• I know, but why do you think Wikipedia would mention IAS at record altitude only? If it mentions the maximum airspeed, then it would include sea level speeds probably, where IAS is the same as TAS. I mean the Helios ground-launched (near sea level), not mid-air. Mar 2 at 16:50
• @Betternottell it is somewhat dramatic to highlight its IAS, especially since NASA was into many wing mounted solar electric props (which greatly helped the sustained propulsion issue at those altitudes). Really an amazing aircraft (yet another lost flown on a windy day!). Mar 2 at 17:06

Pic from the wiki

The Helios is a slow moving aeroplane, while considerations regarding the Karman line are about very fast moving aeroplanes. From this link:

...the Karman line is determined by calculating at what elevation the Earth’s atmosphere becomes too weak to support flight. At the Karman line, the atmosphere is too thin to support flight, and the plane must go fast to stay aloft. The Karman line is situated above the Homopause, and above this point, the atmospheric gasses are not well-mixed.

So the Karman line is the line of orbital velocity where very little to no lift force is contributed by aerodynamics. Orbital velocities are very high, and high speed is not something that the Helios is capable of, it can remain aloft by aerodynamic lift only. Discussions about Helios and Kármán line are incompatible.

The orbital velocity at any altitude of any aeroplane or circulating object is purely a function of its maximum speed. Considering a simplistic situation (homogenous spherical earth etc.) in the above pic, the centrifugal force F$$_c$$ must be equal to gravitational force F$$_g$$:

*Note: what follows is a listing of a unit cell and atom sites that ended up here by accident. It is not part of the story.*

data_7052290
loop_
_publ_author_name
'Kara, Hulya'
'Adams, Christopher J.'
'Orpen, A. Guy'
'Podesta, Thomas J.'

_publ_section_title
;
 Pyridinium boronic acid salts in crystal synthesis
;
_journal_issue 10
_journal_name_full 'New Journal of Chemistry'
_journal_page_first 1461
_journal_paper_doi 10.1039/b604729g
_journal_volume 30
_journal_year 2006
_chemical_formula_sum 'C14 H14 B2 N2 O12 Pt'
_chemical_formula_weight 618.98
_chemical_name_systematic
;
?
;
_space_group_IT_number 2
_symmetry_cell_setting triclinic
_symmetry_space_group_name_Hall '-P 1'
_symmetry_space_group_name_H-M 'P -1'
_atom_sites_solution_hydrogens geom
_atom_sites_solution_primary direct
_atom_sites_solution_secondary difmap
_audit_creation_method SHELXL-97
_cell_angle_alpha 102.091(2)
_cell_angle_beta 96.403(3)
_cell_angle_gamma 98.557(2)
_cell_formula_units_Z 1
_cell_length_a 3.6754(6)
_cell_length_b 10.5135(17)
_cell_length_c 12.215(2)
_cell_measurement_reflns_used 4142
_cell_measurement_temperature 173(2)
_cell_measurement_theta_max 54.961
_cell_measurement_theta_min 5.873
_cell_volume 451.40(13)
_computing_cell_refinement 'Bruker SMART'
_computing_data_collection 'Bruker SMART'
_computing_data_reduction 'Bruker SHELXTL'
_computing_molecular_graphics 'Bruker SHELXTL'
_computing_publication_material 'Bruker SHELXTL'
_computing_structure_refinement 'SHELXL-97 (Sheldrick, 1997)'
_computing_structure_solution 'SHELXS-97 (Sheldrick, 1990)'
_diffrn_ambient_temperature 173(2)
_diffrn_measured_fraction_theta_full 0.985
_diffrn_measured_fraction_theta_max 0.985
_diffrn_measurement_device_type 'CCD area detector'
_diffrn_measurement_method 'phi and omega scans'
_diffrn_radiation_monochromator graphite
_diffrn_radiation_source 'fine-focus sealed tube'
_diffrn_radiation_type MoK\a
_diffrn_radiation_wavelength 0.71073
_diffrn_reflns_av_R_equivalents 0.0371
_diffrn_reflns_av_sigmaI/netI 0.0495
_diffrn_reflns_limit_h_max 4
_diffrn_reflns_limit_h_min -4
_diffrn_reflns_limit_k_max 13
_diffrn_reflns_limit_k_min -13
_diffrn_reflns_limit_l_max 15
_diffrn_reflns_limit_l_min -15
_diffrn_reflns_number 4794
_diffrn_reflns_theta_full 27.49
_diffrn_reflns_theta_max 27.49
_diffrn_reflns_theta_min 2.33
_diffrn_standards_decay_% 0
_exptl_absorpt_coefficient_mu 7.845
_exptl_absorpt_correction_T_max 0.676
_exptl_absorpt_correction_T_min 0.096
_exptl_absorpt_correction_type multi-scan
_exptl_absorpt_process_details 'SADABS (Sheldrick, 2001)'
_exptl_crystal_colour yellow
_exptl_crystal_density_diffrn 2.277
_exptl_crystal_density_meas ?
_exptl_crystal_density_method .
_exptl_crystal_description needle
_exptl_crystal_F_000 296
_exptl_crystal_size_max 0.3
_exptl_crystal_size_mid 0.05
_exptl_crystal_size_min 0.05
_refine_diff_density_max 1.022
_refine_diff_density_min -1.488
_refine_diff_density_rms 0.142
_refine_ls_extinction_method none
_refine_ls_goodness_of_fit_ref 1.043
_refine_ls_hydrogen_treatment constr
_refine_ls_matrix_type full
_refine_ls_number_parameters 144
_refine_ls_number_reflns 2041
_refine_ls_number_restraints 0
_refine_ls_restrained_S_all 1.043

$$F_c = \frac{m \cdot V^2}{r} = \frac{m \cdot V^2}{R + h}$$

$$F_g = m \cdot g_h = m \cdot g_0 \cdot \left( \frac{R}{R+h} \right)^2$$

With $$R$$ = earth radius, $$h$$ = altitude, $$g_h$$ = gravity at altitude

Equaling the two equations, and computing for several altitudes, results in:

There is no aeroplane that can fly that fast, not even the SR-71 or the X-2 which only reached about 1,000 m/s @ 24,000 m. They require aerodynamic lift!

So the Kármán line is not aeroplane dependent, it is the boundary where aerodynamic flight is not possible anymore by any aeroplane. From this site:

The Kármán line is based on physical reality in the sense that it roughly marks the altitude where traditional aircraft can no longer effectively fly. Anything traveling above the Kármán line needs a propulsion system that doesn’t rely on lift generated by Earth’s atmosphere — the air is simply too thin that high up. In other words, the Kármán line is where the physical laws governing a craft's ability to fly shift.

• Did you think I thought the Helios or the SR-71 can enter an orbit? I wrote "would have to", not "has to". I'm asking on the altitude at which it would have to reach orbital velocity, something the Helios isn't capable of. Mar 1 at 6:20
• @Betternottell Neither is the X-2. It was only used as an example to illustrate. Mar 3 at 2:02
• That's right, I'm doing the same here so don't claim I would think they can reach orbit. Mar 3 at 6:42
• @Koyovis it may be that Helios max altitude may have been limited by it Power available, as the wing may have been able to cruise a little higher while staying under Mach. Hope they build another one. Mar 3 at 16:34